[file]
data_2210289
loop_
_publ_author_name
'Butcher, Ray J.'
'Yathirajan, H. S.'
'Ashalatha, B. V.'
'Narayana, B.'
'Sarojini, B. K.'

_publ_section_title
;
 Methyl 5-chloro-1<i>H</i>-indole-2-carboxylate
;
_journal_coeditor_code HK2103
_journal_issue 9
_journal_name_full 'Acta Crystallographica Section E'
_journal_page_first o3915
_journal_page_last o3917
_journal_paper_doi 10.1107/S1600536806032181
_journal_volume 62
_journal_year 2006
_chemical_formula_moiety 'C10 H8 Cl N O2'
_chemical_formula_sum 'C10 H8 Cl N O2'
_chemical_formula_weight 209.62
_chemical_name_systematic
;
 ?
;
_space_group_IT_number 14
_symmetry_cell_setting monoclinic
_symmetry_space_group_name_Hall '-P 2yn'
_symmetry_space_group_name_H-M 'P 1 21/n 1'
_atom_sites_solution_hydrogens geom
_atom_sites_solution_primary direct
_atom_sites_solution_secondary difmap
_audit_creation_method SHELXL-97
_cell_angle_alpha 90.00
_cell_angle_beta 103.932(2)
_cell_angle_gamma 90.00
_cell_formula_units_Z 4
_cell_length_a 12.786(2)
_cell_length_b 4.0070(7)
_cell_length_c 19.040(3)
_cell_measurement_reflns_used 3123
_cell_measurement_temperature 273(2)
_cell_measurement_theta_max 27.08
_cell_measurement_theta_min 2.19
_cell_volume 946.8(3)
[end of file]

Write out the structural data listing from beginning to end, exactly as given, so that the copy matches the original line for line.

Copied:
data_2210289
loop_
_publ_author_name
'Butcher, Ray J.'
'Yathirajan, H. S.'
'Ashalatha, B. V.'
'Narayana, B.'
'Sarojini, B. K.'

_publ_section_title
;
 Methyl 5-chloro-1<i>H</i>-indole-2-carboxylate
;
_journal_coeditor_code HK2103
_journal_issue 9
_journal_name_full 'Acta Crystallographica Section E'
_journal_page_first o3915
_journal_page_last o3917
_journal_paper_doi 10.1107/S1600536806032181
_journal_volume 62
_journal_year 2006
_chemical_formula_moiety 'C10 H8 Cl N O2'
_chemical_formula_sum 'C10 H8 Cl N O2'
_chemical_formula_weight 209.62
_chemical_name_systematic
;
 ?
;
_space_group_IT_number 14
_symmetry_cell_setting monoclinic
_symmetry_space_group_name_Hall '-P 2yn'
_symmetry_space_group_name_H-M 'P 1 21/n 1'
_atom_sites_solution_hydrogens geom
_atom_sites_solution_primary direct
_atom_sites_solution_secondary difmap
_audit_creation_method SHELXL-97
_cell_angle_alpha 90.00
_cell_angle_beta 103.932(2)
_cell_angle_gamma 90.00
_cell_formula_units_Z 4
_cell_length_a 12.786(2)
_cell_length_b 4.0070(7)
_cell_length_c 19.040(3)
_cell_measurement_reflns_used 3123
_cell_measurement_temperature 273(2)
_cell_measurement_theta_max 27.08
_cell_measurement_theta_min 2.19
_cell_volume 946.8(3)